The microbiome of professional athletes differs from that of more sedentary subjects in composition and particularly at the functional metabolic level
Supplementary Table 11
Supplementary Table 12
Penney, Nicholas C.
Molloy, Michael G.
Cotter, Paul D.
BMJ Publishing Group
Objective: It is evident that the gut microbiota and factors that influence its composition and activity effect human metabolic, immunological and developmental processes. We previously reported that extreme physical activity with associated dietary adaptations, such as that pursued by professional athletes, is associated with changes in faecal microbial diversity and composition relative to that of individuals with a more sedentary lifestyle. Here we address the impact of these factors on the functionality/metabolic activity of the microbiota which reveals even greater separation between exercise and a more sedentary state. Design: Metabolic phenotyping and functional metagenomic analysis of the gut microbiome of professional international rugby union players (n=40) and controls (n=46) was carried out and results were correlated with lifestyle parameters and clinical measurements (eg, dietary habit and serum creatine kinase, respectively). Results Athletes had relative increases in pathways (eg, amino acid and antibiotic biosynthesis and carbohydrate metabolism) and faecal metabolites (eg, microbial produced short-chain fatty acids (SCFAs) acetate, propionate and butyrate) associated with enhanced muscle turnover (fitness) and overall health when compared with control groups. Conclusions: Differences in faecal microbiota between athletes and sedentary controls show even greater separation at the metagenomic and metabolomic than at compositional levels and provide added insight into the diet-exercise-gut microbiota paradigm.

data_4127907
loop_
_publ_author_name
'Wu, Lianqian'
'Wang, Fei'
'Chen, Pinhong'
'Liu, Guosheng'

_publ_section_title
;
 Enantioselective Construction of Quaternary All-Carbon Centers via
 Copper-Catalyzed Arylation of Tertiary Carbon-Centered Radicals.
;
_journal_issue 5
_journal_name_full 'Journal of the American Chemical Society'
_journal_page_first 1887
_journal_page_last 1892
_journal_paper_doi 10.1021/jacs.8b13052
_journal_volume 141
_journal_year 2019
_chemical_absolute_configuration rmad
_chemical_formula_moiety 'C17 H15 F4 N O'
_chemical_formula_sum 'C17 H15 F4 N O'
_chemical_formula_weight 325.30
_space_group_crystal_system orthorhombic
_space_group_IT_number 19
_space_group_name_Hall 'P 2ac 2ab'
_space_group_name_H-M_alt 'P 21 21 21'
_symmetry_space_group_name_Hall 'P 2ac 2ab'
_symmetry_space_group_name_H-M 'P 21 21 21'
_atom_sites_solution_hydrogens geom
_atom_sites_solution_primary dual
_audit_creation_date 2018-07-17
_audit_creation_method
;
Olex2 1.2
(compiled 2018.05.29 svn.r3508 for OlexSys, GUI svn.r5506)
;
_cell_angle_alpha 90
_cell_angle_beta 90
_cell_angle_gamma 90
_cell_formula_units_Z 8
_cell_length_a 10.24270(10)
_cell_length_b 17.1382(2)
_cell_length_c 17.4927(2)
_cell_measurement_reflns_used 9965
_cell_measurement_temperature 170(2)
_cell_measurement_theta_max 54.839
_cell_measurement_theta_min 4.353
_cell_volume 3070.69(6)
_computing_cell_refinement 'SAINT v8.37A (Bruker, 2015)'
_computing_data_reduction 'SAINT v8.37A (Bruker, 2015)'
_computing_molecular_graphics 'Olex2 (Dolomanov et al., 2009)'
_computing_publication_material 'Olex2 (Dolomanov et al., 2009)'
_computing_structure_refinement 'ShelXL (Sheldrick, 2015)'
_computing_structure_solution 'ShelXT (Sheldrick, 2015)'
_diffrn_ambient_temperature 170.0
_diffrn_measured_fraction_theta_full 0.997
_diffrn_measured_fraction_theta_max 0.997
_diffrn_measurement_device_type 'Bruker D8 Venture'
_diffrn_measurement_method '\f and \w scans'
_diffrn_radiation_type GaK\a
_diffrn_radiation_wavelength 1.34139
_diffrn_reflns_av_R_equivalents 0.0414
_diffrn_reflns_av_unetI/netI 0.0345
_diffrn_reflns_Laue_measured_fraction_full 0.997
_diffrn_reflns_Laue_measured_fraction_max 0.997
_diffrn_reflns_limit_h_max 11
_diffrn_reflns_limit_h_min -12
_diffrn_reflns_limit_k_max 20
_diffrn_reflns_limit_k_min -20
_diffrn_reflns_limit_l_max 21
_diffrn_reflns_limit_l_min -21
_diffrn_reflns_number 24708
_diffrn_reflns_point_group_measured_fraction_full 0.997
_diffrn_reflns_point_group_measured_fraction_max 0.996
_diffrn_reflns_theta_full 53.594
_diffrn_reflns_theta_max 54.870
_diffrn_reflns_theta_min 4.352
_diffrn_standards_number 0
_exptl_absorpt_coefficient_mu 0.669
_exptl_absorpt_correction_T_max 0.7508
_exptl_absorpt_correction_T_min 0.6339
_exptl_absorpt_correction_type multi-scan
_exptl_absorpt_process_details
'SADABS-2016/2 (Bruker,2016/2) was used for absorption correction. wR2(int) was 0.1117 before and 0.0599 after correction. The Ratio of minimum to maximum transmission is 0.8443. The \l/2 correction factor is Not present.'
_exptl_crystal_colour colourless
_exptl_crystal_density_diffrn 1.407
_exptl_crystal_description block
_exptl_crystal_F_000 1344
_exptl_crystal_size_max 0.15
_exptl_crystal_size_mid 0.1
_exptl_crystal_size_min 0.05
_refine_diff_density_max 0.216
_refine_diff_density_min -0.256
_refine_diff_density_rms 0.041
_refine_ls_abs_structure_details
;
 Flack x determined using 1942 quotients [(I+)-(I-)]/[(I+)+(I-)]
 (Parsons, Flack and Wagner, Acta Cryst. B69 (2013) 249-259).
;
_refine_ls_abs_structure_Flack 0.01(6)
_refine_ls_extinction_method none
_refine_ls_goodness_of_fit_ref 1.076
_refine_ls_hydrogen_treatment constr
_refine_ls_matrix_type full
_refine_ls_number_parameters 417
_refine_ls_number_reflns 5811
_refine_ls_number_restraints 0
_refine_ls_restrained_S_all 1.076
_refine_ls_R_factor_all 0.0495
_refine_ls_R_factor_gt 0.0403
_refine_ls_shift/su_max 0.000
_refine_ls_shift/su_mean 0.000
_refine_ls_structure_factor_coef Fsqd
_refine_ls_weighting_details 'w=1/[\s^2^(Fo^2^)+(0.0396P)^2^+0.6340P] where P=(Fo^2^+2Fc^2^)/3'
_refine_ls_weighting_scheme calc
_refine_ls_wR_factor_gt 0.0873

Chain fatty-acids , Trimethylamine-N-oxide , Physical activity , Gut microbiome , Cardiovascular disease , Mass spectrometry , Metaanalysis , Association , Diversity , Exercise
Barton, W., Penney, N. C., Cronin, O., Garcia-Perez, I., Molloy, M. G., Holmes, E., Shanahan, F., Cotter, P. D. and O'Sullivan, O. (2018) 'The microbiome of professional athletes differs from that of more sedentary subjects in composition and particularly at the functional metabolic level', Gut, 67(4), pp. 625-633. doi: 10.1136/gutjnl-2016-313627